Researchers restore missing repair protein in skeletal muscle of patients with muscular dystrophy

Researchers restore missing repair protein in skeletal muscle of patients with muscular dystrophy

Advances in the treatment of muscular dystrophy: For the first time, a research team has succeeded in restoring a missing repair protein in skeletal muscle of patients with muscular dystrophy. [More]
New gene therapy protects mice from life-threatening heart condition

New gene therapy protects mice from life-threatening heart condition

A new gene therapy developed by researchers at the University of Missouri School of Medicine has been shown to protect mice from a life-threatening heart condition caused by muscular dystrophy. [More]
Study could pave way for preventing brain and cardiac ischemia induced by atherosclerosis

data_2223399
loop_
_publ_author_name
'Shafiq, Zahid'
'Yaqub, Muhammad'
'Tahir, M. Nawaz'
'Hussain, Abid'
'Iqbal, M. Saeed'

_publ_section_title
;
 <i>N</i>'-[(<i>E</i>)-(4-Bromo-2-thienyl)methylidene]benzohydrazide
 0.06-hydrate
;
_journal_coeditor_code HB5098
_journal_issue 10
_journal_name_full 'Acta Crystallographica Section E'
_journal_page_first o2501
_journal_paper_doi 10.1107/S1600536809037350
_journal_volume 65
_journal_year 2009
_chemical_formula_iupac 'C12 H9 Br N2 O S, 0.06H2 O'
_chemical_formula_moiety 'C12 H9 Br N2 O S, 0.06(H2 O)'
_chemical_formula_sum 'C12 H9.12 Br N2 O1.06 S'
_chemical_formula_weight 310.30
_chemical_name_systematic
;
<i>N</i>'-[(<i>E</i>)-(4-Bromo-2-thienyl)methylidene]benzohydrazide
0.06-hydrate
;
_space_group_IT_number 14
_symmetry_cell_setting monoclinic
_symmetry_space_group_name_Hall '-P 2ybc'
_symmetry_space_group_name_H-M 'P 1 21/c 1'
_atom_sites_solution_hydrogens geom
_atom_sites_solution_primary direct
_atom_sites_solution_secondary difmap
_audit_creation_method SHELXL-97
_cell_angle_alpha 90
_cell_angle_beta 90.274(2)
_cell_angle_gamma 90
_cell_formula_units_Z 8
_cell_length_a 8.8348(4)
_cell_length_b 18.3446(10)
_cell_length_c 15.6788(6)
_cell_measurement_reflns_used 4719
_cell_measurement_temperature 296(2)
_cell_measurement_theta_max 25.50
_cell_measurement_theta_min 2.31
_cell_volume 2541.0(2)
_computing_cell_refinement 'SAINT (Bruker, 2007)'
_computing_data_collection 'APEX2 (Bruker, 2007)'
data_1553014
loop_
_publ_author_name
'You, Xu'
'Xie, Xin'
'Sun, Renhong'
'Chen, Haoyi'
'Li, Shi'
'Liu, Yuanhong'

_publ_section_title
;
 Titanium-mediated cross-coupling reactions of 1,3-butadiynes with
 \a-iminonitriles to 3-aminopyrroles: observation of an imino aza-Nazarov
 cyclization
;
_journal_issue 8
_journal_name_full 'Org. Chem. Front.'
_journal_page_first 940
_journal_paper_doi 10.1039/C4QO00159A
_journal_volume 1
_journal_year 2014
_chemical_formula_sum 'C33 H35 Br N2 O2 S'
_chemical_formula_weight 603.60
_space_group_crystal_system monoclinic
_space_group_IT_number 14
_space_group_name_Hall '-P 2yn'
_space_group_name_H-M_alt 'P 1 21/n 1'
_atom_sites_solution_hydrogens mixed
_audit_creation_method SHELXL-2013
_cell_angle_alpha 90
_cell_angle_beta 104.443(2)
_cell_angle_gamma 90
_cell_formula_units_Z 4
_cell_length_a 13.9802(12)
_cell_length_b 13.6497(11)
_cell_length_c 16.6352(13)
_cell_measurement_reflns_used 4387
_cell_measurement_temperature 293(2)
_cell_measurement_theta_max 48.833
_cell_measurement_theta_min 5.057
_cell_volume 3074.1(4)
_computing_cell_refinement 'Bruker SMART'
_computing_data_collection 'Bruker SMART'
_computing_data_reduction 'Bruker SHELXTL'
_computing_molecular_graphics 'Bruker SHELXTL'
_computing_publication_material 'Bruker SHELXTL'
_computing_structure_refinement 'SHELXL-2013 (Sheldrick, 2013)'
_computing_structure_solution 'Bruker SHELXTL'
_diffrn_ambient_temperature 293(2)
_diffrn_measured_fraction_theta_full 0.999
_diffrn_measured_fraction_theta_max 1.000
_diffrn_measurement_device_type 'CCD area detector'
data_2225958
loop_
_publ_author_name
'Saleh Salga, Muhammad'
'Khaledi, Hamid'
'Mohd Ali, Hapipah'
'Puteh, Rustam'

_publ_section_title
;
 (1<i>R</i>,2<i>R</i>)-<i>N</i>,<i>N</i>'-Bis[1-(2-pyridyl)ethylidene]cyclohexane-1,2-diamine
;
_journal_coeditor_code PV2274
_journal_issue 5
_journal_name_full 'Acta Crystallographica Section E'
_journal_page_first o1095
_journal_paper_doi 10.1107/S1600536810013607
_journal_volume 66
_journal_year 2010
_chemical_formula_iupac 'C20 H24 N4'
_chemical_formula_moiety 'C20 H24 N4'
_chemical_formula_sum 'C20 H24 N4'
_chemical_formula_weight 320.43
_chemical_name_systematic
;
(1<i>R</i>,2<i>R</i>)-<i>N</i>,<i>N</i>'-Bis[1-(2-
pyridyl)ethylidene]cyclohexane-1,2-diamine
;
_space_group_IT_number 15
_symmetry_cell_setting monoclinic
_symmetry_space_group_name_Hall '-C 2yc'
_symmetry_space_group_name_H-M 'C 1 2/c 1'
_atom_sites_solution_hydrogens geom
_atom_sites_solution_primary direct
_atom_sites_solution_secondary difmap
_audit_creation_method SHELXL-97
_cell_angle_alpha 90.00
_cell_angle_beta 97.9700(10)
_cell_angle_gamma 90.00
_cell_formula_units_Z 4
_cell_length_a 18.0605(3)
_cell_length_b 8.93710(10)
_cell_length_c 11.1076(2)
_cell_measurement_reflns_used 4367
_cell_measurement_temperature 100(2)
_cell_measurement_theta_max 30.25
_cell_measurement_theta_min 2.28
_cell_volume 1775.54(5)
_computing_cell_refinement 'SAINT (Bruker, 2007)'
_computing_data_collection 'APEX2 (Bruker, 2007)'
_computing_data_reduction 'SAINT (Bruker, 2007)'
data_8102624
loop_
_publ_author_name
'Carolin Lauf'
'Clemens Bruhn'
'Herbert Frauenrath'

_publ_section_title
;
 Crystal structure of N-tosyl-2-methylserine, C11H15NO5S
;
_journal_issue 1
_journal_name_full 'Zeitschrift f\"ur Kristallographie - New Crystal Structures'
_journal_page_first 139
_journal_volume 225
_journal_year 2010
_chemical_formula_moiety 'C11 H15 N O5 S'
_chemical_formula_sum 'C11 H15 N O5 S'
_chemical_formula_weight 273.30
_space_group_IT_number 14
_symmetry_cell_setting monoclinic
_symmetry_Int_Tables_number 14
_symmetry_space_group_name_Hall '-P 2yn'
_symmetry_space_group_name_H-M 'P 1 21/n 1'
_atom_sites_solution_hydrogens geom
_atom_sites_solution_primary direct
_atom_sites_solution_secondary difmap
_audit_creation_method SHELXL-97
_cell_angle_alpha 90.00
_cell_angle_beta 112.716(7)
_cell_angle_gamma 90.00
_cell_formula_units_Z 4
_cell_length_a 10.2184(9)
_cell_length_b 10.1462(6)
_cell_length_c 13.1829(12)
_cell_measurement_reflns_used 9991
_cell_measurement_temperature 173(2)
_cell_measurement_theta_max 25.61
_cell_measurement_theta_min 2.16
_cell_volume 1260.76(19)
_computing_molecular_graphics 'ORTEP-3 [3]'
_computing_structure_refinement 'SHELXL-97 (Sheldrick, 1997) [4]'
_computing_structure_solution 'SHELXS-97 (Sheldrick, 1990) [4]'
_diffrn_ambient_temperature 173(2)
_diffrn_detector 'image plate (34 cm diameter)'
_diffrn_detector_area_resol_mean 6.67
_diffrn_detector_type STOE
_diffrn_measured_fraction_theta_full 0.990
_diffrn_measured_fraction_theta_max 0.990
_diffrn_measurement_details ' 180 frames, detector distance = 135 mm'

Study could pave way for preventing brain and cardiac ischemia induced by atherosclerosis

A recent Finnish study could pave the way for preventing brain and cardiac ischemia induced by atherosclerosis. Finnish researchers have found that the low-expression variant of fatty acid-binding protein 4 (FABP4), which is particularly common among Finns, reduces the risk of heart attack and stroke. [More]
Research demonstrates that African Americans bear heavier burden of DME

Research demonstrates that African Americans bear heavier burden of DME

Research by Keck Medicine of USC ophthalmology scientists demonstrates that African Americans bear heavier burden of diabetic macular edema (DME), one of the leading causes of blindness in diabetic patients in the United States. [More]
Study identifies protein that appears to play key role in protecting people infected with tuberculosis

Study identifies protein that appears to play key role in protecting people infected with tuberculosis

UCLA-led study has identified a protein that appears to play a key role in protecting people infected with Mycobacterium tuberculosis — the bacterium that causes tuberculosis — from developing the active form of the disease. [More]
Five tips to make children go back to school

Five tips to make children go back to school